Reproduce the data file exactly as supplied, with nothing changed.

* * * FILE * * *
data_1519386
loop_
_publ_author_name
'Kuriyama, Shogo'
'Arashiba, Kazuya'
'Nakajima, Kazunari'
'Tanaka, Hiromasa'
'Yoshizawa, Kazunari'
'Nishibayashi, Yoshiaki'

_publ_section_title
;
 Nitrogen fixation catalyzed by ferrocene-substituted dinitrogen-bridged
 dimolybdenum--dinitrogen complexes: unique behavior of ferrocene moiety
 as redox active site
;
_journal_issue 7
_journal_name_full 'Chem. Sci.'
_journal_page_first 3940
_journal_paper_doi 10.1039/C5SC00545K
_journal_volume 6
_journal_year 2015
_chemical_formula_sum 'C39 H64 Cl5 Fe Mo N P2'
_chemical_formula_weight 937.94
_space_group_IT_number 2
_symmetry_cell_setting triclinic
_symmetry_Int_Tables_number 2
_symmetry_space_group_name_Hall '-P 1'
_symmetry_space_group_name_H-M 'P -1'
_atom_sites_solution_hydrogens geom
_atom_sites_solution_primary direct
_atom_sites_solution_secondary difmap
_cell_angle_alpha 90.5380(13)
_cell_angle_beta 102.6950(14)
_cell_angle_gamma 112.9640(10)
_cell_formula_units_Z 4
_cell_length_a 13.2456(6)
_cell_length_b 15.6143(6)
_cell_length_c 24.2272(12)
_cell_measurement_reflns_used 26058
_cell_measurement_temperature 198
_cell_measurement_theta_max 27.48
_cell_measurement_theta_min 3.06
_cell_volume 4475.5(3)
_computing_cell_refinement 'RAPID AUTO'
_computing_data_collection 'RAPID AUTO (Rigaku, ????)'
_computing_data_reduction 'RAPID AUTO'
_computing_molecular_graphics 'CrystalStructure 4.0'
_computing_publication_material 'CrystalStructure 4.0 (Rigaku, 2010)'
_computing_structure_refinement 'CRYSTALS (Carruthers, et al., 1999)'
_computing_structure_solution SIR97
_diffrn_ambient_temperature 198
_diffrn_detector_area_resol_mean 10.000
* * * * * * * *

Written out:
data_1519386
loop_
_publ_author_name
'Kuriyama, Shogo'
'Arashiba, Kazuya'
'Nakajima, Kazunari'
'Tanaka, Hiromasa'
'Yoshizawa, Kazunari'
'Nishibayashi, Yoshiaki'

_publ_section_title
;
 Nitrogen fixation catalyzed by ferrocene-substituted dinitrogen-bridged
 dimolybdenum--dinitrogen complexes: unique behavior of ferrocene moiety
 as redox active site
;
_journal_issue 7
_journal_name_full 'Chem. Sci.'
_journal_page_first 3940
_journal_paper_doi 10.1039/C5SC00545K
_journal_volume 6
_journal_year 2015
_chemical_formula_sum 'C39 H64 Cl5 Fe Mo N P2'
_chemical_formula_weight 937.94
_space_group_IT_number 2
_symmetry_cell_setting triclinic
_symmetry_Int_Tables_number 2
_symmetry_space_group_name_Hall '-P 1'
_symmetry_space_group_name_H-M 'P -1'
_atom_sites_solution_hydrogens geom
_atom_sites_solution_primary direct
_atom_sites_solution_secondary difmap
_cell_angle_alpha 90.5380(13)
_cell_angle_beta 102.6950(14)
_cell_angle_gamma 112.9640(10)
_cell_formula_units_Z 4
_cell_length_a 13.2456(6)
_cell_length_b 15.6143(6)
_cell_length_c 24.2272(12)
_cell_measurement_reflns_used 26058
_cell_measurement_temperature 198
_cell_measurement_theta_max 27.48
_cell_measurement_theta_min 3.06
_cell_volume 4475.5(3)
_computing_cell_refinement 'RAPID AUTO'
_computing_data_collection 'RAPID AUTO (Rigaku, ????)'
_computing_data_reduction 'RAPID AUTO'
_computing_molecular_graphics 'CrystalStructure 4.0'
_computing_publication_material 'CrystalStructure 4.0 (Rigaku, 2010)'
_computing_structure_refinement 'CRYSTALS (Carruthers, et al., 1999)'
_computing_structure_solution SIR97
_diffrn_ambient_temperature 198
_diffrn_detector_area_resol_mean 10.000